Berlusconi convicted in wiretap case

Italy's former Prime Minister Silvio Berlusconi gestured on a television show in Rome.
Italy's former Prime Minister Silvio Berlusconi gestured on a television show in Rome.

MILAN — Former Italian premier Silvio Berlusconi was convicted Thursday over the ­illegal publication in a newspaper owned by his media ­empire of wiretapped conversations related to a bank takeover attempt.

A Milan court found Berlusconi guilty of breach of confidentiality and sentenced him to one year in jail, though it did not issue an order on carrying out the sentence. In Italy, it is rare for anyone to be put behind bars pending a possible appeal except in the case of very serious crimes such as murder.

The verdict, the first of three expected for Berlusconi in the coming weeks, comes at a moment of political uncertainty after February national elections failed to elect a clear winner. Berlusconi’s center-right coalition finished second.


The conviction, however, has no bearing on Berlusconi’s eligibility to participate in discussions on forming a new government, which are expected to begin March 20. Lawmakers have failed, despite several attempts, to pass a law banning candidates from Parliament after any criminal conviction.

Get Today's Headlines in your inbox:
The day's top stories delivered every morning.
Thank you for signing up! Sign up for more newsletters here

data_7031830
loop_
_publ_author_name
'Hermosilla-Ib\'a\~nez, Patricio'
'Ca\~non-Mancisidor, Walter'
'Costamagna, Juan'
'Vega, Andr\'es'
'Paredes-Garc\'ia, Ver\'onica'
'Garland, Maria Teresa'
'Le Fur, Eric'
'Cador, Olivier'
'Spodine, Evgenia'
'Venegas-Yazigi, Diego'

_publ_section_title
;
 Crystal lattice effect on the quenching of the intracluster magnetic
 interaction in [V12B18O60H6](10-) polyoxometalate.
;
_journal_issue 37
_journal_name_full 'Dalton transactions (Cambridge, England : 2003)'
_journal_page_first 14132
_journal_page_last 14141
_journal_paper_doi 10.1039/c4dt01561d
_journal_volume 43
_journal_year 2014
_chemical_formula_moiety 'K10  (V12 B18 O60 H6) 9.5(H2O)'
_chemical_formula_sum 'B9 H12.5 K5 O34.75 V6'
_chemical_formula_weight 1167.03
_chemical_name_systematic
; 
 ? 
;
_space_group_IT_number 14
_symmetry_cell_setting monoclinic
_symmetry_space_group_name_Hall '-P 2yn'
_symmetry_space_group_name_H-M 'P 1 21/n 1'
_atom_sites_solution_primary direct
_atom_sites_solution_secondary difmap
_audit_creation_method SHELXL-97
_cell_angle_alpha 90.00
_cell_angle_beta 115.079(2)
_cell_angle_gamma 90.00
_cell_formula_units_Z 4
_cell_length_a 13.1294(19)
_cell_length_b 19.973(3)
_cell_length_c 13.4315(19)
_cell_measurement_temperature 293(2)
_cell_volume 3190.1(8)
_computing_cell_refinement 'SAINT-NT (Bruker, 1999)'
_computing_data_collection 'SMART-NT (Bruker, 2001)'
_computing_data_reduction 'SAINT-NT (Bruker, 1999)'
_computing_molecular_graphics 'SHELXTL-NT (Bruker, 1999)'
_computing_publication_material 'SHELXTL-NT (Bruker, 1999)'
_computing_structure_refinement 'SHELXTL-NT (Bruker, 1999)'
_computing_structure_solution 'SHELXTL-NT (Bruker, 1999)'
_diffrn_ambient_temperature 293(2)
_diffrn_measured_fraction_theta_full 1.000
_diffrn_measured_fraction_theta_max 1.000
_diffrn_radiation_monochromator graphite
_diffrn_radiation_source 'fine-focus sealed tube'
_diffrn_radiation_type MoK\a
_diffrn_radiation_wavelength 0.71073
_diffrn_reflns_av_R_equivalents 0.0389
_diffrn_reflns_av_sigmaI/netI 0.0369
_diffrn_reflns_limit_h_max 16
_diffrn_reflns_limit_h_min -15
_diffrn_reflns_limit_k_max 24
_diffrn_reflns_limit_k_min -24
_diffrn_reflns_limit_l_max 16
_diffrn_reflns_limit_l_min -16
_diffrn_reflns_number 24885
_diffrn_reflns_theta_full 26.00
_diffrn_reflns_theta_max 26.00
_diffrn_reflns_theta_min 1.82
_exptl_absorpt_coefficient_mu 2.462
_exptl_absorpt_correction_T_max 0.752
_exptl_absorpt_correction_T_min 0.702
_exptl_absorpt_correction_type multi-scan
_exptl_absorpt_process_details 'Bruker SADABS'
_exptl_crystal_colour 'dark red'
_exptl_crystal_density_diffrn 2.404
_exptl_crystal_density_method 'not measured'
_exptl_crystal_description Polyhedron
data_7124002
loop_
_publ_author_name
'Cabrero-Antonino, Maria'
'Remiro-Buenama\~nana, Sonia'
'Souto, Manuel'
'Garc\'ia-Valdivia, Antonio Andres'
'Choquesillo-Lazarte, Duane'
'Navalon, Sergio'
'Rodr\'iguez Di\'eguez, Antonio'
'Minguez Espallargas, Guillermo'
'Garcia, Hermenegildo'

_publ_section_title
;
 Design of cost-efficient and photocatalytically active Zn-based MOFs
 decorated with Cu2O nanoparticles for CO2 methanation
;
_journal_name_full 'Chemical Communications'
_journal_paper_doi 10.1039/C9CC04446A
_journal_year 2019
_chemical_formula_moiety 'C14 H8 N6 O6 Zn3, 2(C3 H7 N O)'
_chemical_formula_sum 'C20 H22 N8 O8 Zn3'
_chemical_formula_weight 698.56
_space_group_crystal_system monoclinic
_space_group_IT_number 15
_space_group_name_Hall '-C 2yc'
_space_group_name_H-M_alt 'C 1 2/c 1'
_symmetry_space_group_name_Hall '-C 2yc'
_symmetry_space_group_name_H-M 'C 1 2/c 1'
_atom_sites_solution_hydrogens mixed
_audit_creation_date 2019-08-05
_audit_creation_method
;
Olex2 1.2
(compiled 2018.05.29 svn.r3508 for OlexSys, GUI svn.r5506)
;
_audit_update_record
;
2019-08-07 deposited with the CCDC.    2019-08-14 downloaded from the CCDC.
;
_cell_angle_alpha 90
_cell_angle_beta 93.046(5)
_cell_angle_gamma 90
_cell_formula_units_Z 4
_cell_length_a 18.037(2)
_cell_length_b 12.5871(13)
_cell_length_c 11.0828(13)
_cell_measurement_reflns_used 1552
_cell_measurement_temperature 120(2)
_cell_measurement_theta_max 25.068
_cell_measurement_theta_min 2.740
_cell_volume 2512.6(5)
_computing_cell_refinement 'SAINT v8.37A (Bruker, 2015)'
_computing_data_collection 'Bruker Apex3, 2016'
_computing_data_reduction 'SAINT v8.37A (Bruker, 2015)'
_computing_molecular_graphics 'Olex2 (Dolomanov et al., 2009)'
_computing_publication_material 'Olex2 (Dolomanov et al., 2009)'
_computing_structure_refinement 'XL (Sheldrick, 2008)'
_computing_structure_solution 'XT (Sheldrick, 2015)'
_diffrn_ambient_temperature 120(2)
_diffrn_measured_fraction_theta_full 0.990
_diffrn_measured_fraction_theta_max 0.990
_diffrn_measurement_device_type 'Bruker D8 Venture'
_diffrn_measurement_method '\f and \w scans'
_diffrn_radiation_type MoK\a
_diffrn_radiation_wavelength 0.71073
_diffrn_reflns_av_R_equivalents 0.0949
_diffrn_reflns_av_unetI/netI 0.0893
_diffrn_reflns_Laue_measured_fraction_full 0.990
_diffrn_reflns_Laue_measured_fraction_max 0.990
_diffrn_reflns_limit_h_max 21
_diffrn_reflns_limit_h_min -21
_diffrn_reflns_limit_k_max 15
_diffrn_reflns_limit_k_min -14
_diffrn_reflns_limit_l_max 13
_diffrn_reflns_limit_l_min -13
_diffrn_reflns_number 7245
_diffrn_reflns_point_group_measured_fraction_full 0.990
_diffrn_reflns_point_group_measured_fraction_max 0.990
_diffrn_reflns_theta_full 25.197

While Berlusconi’s party will not be tapped to form a new government, a task that is expected to fall to Pier Luigi Bersani on the center-left, President Giorgio Napolitano will be looking to secure as broad agreement as possible for legislative priorities.

Napolitano’s role as president is to preside over coalition talks by convening the parliamentary groups for meetings in which he seeks to gain consensus for a new government, a particularly difficult task given the three-way gridlock resulting from last month’s vote.

The third player with influence on the discussions is comic-turned-civic leader Beppe Grillo, who has said his movement —which gained 25 percent of the vote — will not support any government with a vote of confidence, which must be secured by Italy’s constitution. It remains to be seen how this conflict can be resolved.

Berlusconi, in a statement, accused the courts of judicial persecution “that continues for 20 years and is revived every time there are particularly complex moments in the political life of the country.”


He expects convictions in his pending Milan trials: an appeal to his October conviction on a tax fraud charge and the sensational sex-for-hire trial that accuses him of having paid for sex with an underage teen and using his influence to cover it up.

Berlusconi’s brother, Paolo Berlusconi, was convicted of the same charge and sentenced to two years and three months. Paolo Berlusconi is publisher of the Milan newspaper il Giornale, which published the transcript of the conversation.

Silvio Berlusconi’s defense team and political allies accused the court of a speedy verdict for political impact.

“It is always more clear that there is an attempt to eliminate Silvio Berlusconi by judicial means, having failed by electoral or democratic measures,” said Angelino Alfano, the head of Belursconi’s People of Freedom party.

The charge relates to the 2005 publication of a wiretapped call that was part of an investigation into the Unipol financial services company’s bid to take over the Banca Nazionale del Lavoro. The bid was later blocked by Italy’s central bank, contributing to the forced resignation of Bank of Italy chief Antonio Fazio, and led to a series of trials that saw Fazio and others convicted.


Wiretapped conversations are widely published in Italian media.